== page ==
Hello everyone,

Today is the second (and final) day that we’re offering SwiftKey X for just 10¢/10p on the Android Market around the world. This is in celebration of the amazing 10 billion download milestone on the Market.

Google have also circulated a fantastic infographic about the achievement, which among other things shows that since our launch, we’ve helped Android users save over 20,000,000,000 keystrokes! Check it out:


Some of you have been asking about the new additions to the stats page in the latest versions of SwiftKey X and SwiftKey Tablet X, so we thought it’s be fun to take a look at what each of the pieces of info says about you and your SwiftKey.

We have already blogged about what your typing heatmap shows, now let’s take a look at these numbers.

Efficiency is the original SwiftKey stat – we’ve been showing you how efficient you are since the very beginning. Efficiency is calculated by looking at the number of characters you’ve entered (how much you’ve typed) and how many times you had to tap the keyboard to do it (keystrokes). If you press the screen 30 times to write 50 characters then your keystrokes saved number is 20 and we say that you are 40% (20/50) more efficient. The more that you choose predictions instead of typing out a word in full, the higher your efficiency will be.

Typos corrected does exactly what it says on the tin. How many characters has SwiftKey changed when correcting your typos? If you type “Amdriif” and SwiftKey corrects it to “Android” then SwiftKey has corrected the m, the i, and the f, so that’s 3 typos corrected. If you miss out a letter and SwiftKey adds it in, or you double-type a letter and SwiftKey takes one out, that’s also counted. If you tend to type without looking at the predictions and rely on SwiftKey’s awesome context-led auto-correct, your typos corrected number will be high.

Words predicted counts the number of words that SwiftKey has predicted for you without you having to type any letters at all. If you are a prediction-led typist then this number will be high.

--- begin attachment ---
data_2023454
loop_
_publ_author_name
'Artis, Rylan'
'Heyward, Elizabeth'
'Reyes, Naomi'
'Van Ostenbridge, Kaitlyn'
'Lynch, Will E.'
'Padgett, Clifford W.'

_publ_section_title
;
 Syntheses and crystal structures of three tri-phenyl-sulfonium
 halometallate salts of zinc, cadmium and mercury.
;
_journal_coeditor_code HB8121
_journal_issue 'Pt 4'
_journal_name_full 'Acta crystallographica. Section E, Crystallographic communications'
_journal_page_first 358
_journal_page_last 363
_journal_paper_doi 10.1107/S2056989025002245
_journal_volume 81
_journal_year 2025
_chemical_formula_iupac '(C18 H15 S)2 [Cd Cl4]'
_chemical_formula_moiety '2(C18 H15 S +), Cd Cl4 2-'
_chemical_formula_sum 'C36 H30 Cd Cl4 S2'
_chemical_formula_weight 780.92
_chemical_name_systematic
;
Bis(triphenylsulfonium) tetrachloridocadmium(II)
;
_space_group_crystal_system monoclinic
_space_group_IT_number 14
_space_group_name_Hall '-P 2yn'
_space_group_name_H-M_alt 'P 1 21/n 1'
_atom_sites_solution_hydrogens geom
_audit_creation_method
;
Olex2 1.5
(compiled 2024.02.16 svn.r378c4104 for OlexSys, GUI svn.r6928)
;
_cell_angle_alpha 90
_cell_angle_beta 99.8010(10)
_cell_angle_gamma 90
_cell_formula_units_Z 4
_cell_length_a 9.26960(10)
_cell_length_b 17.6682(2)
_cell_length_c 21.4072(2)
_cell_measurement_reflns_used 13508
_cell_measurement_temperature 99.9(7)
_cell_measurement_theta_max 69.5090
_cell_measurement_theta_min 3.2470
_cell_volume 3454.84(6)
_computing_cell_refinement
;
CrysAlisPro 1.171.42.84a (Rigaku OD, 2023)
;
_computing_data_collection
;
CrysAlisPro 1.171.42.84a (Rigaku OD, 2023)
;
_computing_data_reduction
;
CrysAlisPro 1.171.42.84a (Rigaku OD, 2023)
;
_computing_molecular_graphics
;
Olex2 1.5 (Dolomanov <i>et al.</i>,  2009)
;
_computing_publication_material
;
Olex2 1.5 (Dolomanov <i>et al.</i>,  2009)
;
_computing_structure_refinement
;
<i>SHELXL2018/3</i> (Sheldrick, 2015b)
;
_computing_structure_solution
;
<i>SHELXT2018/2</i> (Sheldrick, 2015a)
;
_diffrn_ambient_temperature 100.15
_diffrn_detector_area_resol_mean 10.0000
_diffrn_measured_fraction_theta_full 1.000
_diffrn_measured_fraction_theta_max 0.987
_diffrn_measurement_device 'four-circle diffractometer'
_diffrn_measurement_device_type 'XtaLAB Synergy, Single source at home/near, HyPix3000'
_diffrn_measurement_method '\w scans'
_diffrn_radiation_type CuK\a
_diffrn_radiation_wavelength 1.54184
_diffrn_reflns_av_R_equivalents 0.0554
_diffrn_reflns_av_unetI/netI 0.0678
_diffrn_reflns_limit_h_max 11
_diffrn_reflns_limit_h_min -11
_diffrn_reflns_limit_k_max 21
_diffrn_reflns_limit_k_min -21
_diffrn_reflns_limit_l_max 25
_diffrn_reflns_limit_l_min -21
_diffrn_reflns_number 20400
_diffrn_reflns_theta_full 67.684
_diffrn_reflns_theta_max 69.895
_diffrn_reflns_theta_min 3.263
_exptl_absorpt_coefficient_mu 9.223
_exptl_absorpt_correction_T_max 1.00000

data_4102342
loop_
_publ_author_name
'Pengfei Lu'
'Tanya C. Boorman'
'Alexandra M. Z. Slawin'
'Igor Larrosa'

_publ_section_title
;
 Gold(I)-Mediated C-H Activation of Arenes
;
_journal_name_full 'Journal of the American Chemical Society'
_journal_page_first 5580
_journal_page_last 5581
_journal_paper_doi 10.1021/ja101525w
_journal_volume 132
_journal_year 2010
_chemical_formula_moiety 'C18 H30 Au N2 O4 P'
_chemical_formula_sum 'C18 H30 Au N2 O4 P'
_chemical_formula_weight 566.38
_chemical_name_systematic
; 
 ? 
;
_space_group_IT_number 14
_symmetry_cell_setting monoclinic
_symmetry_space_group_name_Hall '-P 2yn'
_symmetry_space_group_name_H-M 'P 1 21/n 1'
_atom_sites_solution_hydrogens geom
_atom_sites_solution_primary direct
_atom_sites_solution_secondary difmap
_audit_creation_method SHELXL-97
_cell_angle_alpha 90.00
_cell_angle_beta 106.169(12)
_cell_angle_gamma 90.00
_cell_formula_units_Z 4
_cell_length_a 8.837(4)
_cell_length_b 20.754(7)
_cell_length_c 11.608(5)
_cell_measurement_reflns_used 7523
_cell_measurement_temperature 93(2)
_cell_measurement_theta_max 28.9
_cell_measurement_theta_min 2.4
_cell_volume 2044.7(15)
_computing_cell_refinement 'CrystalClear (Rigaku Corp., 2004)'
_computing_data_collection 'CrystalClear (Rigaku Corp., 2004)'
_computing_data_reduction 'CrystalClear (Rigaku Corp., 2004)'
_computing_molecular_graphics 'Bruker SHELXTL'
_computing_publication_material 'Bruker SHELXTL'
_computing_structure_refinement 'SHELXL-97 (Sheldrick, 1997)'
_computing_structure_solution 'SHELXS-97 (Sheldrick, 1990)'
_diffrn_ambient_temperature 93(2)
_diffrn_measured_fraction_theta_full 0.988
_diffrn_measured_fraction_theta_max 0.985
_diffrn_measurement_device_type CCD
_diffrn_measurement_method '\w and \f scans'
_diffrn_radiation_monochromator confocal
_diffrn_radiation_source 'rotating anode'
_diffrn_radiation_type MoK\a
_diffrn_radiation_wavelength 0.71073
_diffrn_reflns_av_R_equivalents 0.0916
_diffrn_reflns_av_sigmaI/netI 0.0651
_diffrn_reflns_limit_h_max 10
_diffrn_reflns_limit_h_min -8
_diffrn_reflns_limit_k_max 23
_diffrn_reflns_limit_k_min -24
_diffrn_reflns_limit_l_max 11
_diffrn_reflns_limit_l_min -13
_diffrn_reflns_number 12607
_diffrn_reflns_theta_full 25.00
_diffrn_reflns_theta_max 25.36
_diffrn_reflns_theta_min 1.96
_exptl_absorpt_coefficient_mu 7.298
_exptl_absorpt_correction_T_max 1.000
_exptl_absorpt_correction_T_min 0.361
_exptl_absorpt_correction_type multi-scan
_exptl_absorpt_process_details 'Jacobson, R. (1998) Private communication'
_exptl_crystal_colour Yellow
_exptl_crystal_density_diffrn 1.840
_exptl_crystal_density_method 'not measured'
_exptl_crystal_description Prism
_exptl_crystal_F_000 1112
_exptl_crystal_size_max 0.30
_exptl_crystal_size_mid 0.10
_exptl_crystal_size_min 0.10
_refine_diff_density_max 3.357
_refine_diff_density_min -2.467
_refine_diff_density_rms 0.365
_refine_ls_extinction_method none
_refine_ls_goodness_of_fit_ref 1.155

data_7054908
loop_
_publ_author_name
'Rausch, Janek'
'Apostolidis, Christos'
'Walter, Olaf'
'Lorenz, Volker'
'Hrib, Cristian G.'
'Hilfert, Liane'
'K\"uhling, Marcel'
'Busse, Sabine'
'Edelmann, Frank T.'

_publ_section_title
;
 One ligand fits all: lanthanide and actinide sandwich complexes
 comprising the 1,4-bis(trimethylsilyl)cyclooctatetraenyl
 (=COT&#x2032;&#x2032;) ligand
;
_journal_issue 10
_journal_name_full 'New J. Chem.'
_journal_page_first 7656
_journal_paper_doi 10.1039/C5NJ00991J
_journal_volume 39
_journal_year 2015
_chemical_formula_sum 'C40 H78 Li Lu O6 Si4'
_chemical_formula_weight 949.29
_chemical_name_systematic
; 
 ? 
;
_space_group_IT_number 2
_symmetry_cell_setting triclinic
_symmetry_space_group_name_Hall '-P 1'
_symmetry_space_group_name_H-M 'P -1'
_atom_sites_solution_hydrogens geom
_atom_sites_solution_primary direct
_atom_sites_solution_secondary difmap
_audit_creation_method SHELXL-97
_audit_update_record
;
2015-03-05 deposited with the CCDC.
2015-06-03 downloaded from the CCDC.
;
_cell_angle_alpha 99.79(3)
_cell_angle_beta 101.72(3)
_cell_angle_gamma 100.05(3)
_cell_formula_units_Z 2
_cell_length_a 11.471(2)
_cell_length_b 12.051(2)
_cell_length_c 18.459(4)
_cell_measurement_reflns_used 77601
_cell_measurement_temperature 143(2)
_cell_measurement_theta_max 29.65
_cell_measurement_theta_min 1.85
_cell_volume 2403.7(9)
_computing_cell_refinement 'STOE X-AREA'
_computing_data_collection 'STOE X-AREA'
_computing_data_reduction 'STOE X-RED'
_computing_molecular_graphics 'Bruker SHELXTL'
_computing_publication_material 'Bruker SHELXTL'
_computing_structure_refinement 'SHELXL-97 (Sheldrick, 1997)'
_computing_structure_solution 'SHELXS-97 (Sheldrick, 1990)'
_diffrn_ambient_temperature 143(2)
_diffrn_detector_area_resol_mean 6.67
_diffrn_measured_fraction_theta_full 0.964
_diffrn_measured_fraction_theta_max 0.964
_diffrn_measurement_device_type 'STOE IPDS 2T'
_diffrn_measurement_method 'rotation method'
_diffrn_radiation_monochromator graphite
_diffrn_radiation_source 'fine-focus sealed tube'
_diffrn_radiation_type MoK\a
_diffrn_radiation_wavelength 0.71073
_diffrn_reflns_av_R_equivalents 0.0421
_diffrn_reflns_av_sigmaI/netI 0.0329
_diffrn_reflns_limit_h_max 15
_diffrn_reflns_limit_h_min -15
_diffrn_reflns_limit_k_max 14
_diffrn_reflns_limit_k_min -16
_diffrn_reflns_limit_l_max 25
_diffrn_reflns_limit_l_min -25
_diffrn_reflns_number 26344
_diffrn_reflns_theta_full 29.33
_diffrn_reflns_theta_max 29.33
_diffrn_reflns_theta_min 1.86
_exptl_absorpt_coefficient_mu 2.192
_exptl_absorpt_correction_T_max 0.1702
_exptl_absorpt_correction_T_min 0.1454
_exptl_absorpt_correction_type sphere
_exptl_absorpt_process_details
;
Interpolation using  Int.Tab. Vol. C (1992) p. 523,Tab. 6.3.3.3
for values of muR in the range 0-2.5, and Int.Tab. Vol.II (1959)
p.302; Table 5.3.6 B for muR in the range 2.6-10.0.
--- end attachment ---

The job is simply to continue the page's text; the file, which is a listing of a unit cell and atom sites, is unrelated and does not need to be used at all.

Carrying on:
Words completed counts the number of times that SwiftKey has inserted a prediction after you have typed one or more letters (or if you typed the whole word, but SwiftKey corrected it for you). This is something that will happen for both prediction-led precise typists and rapid typists.

What kind of a typist are you? Do you type efficiently and choose predictions whenever they occur? Or do you type fast and let SwiftKey fix your typos? You can go into Settings -> Advanced and choose your typing style to make sure that SwiftKey is working in the best possibly way to suit your unique way of typing.

Hope you found this useful,

Big news from the team behind SwiftKey today! Following an incredible 24-hour promotion to celebrate Android’s 10bn app download milestone, which saw SwiftKey X shoot back up to the top of the charts, we’re pleased to announce that our company TouchType has closed a new round of funding.

We’ve secured an additional $2.4 million (£1.5m) in Series A investment from an internal round led by London-based Octopus Investments. You can read about it on Venture Beat, Tech Crunch, mocoNews, or see our press release on MarketWire.